The "Aloha Copy" of a rare Batman comic book brought in close to $660,000 at an auction in Dallas Thursday, the second highest ever paid for a comic book offered at public auction.
Dubbed the "Aloha Copy" due to its previous ownership by an anonymous Hawaii consignor, a certified original-print copy of a Detective Comics No. 27 from 1939, which contains Batman’s first appearance, sold for $657,250 through Heritage Auctions.
The record price of $1,075,500 was set in February when a copy of the same Batman comic book sold through a New York City auction website.
(At the same Thursday event held by Heritage Auctions, an "Arctic Circle" copy of Detective Comics No. 27 from a collector in Fairbanks, Alaska, fetched $55,269.)
The "Aloha Copy" was originally bought in 1974 for $1,200 from a local bookstore and was traced back to its original sale for a mere 10 cents from a local newsstand in 1939.
"It’s safe to say that the astonishment … people felt at the first price the consignor paid for has now been replaced by the astonishment at what a smart investment it was for him," said Barry Sandoval, director of operations of the comics division of Heritage. "There are very few of this particular comic around, possibly less than 100, and very few others that can even approach the condition of this one."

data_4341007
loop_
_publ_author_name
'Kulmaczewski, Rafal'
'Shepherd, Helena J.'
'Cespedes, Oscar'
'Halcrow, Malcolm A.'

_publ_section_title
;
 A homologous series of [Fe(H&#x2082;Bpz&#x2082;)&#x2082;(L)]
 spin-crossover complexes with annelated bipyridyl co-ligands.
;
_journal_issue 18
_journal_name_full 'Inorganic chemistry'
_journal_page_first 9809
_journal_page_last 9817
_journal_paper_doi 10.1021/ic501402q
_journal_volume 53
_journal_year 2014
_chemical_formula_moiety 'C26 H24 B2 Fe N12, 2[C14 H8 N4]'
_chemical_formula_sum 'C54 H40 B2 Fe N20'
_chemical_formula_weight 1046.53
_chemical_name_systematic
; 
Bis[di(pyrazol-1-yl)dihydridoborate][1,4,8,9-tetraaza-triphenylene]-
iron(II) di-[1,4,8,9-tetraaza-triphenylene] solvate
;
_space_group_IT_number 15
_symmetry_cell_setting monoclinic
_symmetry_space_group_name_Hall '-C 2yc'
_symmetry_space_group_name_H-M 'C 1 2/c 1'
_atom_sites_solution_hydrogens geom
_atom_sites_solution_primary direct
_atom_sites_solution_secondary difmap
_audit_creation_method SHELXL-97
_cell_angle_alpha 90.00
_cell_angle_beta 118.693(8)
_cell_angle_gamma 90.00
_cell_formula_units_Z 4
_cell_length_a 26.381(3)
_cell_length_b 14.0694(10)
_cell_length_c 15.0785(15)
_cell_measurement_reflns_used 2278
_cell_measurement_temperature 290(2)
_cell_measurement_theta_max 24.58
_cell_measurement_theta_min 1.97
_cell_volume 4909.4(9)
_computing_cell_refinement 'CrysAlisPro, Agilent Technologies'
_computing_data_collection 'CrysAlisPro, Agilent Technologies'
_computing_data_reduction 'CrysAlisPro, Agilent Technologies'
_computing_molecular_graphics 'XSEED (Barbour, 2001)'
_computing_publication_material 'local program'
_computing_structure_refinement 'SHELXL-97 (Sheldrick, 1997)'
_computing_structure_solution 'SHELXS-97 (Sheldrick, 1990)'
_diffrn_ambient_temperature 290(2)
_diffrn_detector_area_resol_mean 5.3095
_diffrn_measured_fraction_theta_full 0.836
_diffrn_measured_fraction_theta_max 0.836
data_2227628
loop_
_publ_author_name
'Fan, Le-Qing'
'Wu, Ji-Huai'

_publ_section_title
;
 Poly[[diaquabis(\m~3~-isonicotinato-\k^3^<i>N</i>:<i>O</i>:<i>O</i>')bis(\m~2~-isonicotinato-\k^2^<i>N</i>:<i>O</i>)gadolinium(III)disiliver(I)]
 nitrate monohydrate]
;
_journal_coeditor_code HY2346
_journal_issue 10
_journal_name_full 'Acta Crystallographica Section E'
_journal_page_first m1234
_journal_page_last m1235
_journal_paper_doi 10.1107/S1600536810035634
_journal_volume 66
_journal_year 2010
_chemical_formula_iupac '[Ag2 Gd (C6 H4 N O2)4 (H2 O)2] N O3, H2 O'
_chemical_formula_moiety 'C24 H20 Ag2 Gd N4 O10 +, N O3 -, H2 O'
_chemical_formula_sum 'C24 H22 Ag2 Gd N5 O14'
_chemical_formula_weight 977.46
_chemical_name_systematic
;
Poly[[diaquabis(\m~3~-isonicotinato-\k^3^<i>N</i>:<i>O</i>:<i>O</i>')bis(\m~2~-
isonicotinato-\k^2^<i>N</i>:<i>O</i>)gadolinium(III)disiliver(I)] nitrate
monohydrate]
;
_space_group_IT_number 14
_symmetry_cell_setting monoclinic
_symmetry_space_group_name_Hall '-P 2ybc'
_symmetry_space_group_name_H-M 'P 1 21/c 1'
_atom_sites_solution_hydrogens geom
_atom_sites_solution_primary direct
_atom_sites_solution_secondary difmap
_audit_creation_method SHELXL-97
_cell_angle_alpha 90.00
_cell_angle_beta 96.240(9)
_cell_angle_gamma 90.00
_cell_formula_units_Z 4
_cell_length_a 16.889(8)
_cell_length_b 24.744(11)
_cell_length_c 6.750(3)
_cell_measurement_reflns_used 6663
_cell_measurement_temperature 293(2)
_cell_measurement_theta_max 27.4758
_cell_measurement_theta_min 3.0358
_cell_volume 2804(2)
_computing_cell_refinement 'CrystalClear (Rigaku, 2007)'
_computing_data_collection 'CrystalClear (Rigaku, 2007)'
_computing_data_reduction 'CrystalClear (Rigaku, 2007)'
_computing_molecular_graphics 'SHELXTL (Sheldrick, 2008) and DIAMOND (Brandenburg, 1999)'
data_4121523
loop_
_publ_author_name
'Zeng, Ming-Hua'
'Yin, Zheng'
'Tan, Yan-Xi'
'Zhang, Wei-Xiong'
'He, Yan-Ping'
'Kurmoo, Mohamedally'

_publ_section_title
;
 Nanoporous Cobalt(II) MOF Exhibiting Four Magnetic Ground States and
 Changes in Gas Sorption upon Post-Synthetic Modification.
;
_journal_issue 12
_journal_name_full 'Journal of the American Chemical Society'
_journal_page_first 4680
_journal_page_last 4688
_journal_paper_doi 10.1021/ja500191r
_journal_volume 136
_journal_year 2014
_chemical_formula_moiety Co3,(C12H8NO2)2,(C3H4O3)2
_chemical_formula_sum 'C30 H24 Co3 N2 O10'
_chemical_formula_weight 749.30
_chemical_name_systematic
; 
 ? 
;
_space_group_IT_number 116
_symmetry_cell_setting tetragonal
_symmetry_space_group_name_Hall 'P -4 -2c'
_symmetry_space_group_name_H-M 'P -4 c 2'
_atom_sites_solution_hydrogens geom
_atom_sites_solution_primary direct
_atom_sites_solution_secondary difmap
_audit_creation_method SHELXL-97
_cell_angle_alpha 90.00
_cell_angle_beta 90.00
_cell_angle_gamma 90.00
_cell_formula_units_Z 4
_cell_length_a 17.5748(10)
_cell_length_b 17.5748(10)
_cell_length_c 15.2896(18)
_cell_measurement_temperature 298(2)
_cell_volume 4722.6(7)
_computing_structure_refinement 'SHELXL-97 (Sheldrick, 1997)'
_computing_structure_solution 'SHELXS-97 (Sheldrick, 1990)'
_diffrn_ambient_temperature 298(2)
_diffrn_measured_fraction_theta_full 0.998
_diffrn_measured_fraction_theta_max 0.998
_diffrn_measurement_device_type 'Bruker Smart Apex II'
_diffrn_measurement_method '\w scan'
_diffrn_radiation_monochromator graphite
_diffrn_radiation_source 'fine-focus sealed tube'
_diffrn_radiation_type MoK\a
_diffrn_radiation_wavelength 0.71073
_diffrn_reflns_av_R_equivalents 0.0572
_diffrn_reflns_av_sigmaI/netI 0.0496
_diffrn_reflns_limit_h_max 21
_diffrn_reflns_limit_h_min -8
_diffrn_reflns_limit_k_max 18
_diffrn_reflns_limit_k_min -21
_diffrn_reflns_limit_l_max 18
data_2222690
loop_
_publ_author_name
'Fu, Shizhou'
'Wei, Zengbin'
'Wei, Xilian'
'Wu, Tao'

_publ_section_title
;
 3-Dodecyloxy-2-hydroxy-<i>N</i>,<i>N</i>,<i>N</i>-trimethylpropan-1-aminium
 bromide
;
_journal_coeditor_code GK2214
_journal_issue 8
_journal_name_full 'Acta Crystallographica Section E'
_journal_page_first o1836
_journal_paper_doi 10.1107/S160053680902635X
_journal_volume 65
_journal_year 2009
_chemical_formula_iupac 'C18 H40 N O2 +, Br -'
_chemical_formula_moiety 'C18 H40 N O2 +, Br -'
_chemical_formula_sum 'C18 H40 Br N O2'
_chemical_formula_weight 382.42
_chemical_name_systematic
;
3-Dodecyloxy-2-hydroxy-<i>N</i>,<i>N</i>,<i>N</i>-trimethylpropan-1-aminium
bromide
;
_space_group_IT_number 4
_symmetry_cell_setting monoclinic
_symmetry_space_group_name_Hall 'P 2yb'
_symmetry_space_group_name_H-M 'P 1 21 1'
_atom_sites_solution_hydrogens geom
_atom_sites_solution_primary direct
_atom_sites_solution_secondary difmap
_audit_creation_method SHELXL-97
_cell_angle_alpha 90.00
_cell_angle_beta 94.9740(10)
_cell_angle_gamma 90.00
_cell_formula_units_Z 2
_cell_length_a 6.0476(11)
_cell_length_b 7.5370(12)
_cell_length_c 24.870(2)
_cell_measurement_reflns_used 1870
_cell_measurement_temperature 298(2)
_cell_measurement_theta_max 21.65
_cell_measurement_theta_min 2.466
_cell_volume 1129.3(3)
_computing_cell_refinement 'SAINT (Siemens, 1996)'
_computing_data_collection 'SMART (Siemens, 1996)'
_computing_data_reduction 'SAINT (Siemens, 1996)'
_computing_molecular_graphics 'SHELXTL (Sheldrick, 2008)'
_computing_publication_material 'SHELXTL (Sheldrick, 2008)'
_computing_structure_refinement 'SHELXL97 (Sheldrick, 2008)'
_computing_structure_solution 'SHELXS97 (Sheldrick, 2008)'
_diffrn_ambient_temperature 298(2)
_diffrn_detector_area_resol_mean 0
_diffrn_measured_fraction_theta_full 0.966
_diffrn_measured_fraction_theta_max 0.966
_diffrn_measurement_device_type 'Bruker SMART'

With interest in the "Aloha Copy" high, thanks in part to its display at this year’s San Diego Comic-Con, pre-sale bidding was at $500,000 when it closed. The book opened at that price at the Thursday auction. Noah Fleisher, the auction house’s director of public relations, said via e-mail that "it immediately went up another increment via the Internet, to $550,000, and stayed there for a minute more as the auctioneer waited until all interested parties had a chance to think it over."
"He then hammered it home at $550,000, which comes to the $657,250 total when the 19.5 percent buyer’s premium is put on the piece, which is a fee the buyer pays to the auction house and which is always included in the price of the an object sold at auction (as reported by any reputable auction house.)"
"This is one of the few times I’ve talked to the winning bidder and the consignor of a lot on the same day," said Sandoval via e-mail. "Both were thrilled, so that’s a win-win situation in my book!"
One thing the anonymous Hawaii consignor did say earlier was that the money gained from the comic book sale would help pay for his son’s college education.